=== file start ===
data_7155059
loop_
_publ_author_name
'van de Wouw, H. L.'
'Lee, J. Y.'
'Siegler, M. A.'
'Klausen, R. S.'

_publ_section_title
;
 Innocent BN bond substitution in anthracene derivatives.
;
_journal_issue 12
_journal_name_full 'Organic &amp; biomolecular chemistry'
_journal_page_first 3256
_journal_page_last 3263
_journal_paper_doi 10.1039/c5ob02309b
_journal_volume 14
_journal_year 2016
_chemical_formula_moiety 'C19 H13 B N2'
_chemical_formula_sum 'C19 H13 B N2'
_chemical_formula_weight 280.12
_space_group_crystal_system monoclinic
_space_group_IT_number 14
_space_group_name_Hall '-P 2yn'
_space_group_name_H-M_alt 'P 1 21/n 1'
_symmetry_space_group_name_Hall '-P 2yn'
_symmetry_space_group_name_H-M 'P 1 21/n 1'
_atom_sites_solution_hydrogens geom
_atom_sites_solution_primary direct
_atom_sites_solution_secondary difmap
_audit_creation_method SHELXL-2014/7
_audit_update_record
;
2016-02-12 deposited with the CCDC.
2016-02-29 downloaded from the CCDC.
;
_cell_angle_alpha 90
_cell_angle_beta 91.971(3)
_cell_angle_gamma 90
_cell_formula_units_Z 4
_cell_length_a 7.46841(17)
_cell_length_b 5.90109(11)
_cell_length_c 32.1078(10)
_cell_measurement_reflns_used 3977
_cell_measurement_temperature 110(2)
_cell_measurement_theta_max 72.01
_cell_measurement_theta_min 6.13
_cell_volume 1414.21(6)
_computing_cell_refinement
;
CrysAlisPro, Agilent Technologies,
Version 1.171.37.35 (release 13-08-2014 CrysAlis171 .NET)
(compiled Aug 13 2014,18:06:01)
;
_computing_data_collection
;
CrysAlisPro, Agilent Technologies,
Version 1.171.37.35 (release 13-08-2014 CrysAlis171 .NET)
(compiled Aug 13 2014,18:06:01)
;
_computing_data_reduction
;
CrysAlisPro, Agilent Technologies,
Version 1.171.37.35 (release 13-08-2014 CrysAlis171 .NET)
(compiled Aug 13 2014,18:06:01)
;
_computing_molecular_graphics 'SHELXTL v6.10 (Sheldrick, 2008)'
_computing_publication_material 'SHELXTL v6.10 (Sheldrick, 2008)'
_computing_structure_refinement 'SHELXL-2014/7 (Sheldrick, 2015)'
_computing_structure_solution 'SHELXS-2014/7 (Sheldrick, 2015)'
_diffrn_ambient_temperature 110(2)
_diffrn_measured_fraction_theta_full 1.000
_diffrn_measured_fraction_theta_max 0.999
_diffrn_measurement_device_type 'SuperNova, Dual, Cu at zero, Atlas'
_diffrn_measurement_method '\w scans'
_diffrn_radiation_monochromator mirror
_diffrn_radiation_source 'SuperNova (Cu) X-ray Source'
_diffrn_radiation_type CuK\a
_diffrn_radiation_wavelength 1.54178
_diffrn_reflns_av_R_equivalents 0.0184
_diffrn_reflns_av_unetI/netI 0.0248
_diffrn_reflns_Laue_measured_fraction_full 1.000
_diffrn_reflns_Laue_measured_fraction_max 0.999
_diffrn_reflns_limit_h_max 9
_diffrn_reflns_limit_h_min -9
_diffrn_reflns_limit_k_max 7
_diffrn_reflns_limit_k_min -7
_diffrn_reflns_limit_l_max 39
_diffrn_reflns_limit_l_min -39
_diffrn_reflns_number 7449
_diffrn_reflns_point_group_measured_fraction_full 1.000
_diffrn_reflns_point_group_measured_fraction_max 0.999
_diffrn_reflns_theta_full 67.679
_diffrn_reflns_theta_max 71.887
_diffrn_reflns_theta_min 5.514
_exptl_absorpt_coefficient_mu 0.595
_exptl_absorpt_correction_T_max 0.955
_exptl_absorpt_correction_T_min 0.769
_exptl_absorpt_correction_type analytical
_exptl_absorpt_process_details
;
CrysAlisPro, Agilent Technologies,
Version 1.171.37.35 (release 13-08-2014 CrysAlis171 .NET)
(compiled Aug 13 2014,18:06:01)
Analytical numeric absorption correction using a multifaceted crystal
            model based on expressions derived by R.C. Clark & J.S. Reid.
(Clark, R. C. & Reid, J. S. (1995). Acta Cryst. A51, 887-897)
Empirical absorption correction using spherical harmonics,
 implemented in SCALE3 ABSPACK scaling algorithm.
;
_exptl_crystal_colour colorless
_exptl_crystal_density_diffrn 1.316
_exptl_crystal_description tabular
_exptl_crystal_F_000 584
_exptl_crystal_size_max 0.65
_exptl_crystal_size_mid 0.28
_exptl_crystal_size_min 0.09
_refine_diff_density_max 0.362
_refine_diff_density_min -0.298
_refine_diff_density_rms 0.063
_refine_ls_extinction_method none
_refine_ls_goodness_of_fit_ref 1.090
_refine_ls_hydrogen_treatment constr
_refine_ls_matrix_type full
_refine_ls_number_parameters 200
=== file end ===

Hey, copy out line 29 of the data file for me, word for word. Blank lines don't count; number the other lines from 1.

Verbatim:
_atom_sites_solution_primary direct